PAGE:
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From Ryan Bloom <>
Subject Re: ap_current_time() is not intuitive
Date Thu, 06 Jan 2000 12:17:09 GMT
On Wed, 5 Jan 2000, Bill Stoddard wrote:

> > On Windows:
> >     time_t
> >
> I'd prefer to make time_t FILETIME rather than SYSTEMTIME. It's a bit more
> convenient and most accurate of the different representations.  And I'd like
> atime_t on Win32 have the following fields:

Please re-read what I wrote.  All I was saying, was that there were two
fields, time_t and a SYSTEMTIME.

> struct atime_t {
>     ap_context_t cont;
>     FILETIME filetime; /* number of 100nS increments since 1/1/1601 */
>     SYSTEMTIME *explodedtime;
>     ap_int64_t  unixtime;  /* time in seconds since 1/1/70 */
> }

Having both a FILETIME and storing a unixtime is IMHO a very bad idea.
Because you will never know if somebody stored a value in the FILETIME
when you go to retrieve the unixtime, you will always have to convert from
FILETIME to unixtime.  Plus, the function that does the conversion is
incredibly simple and fast.  You should forget the unixtime and just do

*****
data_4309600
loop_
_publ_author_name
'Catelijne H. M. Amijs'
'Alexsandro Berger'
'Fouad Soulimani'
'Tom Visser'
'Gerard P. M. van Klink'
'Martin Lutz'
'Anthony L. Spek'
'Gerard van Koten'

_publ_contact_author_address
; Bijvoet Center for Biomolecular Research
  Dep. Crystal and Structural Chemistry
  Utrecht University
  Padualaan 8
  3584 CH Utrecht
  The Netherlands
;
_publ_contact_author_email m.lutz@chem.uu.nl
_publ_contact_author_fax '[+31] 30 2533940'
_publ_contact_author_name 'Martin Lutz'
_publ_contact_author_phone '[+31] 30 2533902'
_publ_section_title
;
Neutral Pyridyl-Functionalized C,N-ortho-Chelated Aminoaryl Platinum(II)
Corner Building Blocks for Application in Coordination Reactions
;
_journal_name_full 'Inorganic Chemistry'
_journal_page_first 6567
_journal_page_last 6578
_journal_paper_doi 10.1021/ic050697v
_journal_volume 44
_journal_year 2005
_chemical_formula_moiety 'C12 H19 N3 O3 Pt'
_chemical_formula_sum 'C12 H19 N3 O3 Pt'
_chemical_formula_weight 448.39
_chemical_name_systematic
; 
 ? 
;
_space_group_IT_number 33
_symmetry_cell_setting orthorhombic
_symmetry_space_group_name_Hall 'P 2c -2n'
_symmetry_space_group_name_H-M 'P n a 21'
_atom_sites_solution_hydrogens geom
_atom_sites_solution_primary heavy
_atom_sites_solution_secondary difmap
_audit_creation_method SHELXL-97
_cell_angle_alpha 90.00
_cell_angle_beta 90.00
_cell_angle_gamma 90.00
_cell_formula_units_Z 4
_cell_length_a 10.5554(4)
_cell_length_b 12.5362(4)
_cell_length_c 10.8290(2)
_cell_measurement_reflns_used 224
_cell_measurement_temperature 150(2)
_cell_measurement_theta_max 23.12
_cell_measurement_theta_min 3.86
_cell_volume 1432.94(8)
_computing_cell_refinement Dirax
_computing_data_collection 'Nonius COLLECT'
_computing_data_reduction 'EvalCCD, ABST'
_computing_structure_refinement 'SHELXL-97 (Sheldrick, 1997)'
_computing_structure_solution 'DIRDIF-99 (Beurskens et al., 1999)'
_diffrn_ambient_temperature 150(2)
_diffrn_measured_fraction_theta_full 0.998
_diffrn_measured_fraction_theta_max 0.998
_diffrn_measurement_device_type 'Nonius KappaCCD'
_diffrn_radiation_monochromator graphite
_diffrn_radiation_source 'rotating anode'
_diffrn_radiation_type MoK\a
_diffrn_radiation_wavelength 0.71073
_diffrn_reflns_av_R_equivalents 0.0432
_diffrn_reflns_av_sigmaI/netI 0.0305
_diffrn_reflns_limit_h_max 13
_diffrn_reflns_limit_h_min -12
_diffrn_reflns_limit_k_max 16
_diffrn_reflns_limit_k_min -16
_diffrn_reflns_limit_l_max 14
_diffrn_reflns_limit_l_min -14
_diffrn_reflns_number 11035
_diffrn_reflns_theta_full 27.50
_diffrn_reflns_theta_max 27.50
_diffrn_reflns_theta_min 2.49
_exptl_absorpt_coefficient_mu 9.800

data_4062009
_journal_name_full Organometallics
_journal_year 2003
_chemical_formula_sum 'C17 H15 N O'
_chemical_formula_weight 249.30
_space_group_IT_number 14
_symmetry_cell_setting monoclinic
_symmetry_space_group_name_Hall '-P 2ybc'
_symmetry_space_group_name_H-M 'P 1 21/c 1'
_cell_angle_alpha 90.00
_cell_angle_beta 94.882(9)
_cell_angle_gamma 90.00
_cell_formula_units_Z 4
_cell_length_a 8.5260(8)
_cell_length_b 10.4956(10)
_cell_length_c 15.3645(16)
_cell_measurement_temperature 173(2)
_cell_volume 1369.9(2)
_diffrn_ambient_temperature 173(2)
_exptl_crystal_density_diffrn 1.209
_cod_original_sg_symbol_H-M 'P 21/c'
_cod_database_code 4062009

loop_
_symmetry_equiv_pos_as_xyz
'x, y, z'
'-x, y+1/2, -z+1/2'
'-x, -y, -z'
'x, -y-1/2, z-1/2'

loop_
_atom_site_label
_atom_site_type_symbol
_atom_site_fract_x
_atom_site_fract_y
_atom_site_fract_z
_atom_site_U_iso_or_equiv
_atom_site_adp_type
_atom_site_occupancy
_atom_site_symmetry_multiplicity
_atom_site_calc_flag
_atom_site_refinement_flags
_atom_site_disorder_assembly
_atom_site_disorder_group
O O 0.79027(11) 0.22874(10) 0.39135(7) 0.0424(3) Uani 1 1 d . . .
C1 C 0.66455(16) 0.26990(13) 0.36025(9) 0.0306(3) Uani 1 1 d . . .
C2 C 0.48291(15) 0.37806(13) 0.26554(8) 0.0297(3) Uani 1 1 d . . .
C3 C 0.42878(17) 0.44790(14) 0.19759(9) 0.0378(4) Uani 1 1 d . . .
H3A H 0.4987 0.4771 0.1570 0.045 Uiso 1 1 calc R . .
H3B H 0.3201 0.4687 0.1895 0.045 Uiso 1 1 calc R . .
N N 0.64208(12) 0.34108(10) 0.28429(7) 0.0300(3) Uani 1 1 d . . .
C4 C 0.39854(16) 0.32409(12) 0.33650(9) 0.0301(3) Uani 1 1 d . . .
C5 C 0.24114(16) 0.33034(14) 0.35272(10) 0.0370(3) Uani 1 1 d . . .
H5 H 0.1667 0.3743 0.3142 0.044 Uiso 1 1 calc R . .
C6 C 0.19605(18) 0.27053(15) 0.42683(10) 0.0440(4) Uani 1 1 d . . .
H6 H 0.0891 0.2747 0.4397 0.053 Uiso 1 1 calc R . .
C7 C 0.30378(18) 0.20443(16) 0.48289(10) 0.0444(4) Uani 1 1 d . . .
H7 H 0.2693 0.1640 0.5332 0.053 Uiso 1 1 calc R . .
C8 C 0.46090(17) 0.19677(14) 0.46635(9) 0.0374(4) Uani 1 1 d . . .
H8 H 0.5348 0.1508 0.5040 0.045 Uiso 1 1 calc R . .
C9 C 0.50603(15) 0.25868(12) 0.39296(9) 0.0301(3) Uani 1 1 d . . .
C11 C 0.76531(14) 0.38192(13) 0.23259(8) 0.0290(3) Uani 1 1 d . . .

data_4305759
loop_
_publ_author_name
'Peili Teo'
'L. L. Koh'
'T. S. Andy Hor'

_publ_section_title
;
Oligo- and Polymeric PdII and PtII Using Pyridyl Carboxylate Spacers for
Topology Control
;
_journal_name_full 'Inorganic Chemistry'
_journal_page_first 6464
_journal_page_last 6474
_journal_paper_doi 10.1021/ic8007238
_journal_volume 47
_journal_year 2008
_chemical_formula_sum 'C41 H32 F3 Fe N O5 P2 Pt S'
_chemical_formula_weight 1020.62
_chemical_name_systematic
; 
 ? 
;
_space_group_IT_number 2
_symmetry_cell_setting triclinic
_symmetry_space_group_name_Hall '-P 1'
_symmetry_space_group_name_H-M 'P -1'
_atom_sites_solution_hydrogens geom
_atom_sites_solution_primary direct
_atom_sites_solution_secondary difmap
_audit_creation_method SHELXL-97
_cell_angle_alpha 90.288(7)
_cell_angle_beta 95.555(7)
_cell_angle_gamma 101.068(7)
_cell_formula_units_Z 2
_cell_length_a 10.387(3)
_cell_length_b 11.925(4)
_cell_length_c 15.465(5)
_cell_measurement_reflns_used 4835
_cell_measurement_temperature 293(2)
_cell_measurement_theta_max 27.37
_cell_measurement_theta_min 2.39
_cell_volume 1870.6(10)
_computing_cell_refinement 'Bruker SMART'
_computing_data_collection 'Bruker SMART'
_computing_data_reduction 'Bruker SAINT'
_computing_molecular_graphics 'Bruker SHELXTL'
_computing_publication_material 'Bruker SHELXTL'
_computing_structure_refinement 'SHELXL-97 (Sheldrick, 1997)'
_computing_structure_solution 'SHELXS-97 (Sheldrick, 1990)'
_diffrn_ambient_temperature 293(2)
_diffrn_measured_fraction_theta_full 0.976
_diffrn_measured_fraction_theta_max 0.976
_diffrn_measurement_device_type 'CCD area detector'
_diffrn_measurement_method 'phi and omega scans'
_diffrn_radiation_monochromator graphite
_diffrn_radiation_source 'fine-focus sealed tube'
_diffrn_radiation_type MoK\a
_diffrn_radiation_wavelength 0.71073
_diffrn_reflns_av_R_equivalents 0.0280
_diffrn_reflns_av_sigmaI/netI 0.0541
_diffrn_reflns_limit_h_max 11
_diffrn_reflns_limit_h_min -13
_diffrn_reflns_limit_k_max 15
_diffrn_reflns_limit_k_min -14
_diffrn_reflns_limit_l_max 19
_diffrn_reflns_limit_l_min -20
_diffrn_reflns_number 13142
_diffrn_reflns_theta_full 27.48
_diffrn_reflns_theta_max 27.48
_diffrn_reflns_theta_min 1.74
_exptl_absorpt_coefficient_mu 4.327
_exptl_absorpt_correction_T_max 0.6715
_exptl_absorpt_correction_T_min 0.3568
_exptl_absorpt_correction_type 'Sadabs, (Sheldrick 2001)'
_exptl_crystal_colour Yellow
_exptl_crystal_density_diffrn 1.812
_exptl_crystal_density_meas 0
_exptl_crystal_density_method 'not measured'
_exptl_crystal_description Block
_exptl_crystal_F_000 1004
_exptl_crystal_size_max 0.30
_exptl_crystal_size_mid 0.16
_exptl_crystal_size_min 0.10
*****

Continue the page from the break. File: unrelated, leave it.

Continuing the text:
the conversion whenever it is necessary.

> ap_current_time would initialise the FILETIME (via
> GetSystemTimeAsFileTime())

I have never heard of this function, but if you found it, cool.

> > Could you please tell Microsoft that, because the only function I have
> > found to do get the current time on a system is GetSystemTime, and that
> > returns the equivalent of an expanded time on Windows.

> Bzzzzt, Wrong.  See above.

Can't be wrong.  It's a fact.  The only function I was able to find was
GetSystemTime.  Doesn't mean the other isn't there, it just means my copy
of MSDN (A few years old at this point) didn't make it obvious to me.  :-)


Ryan Bloom
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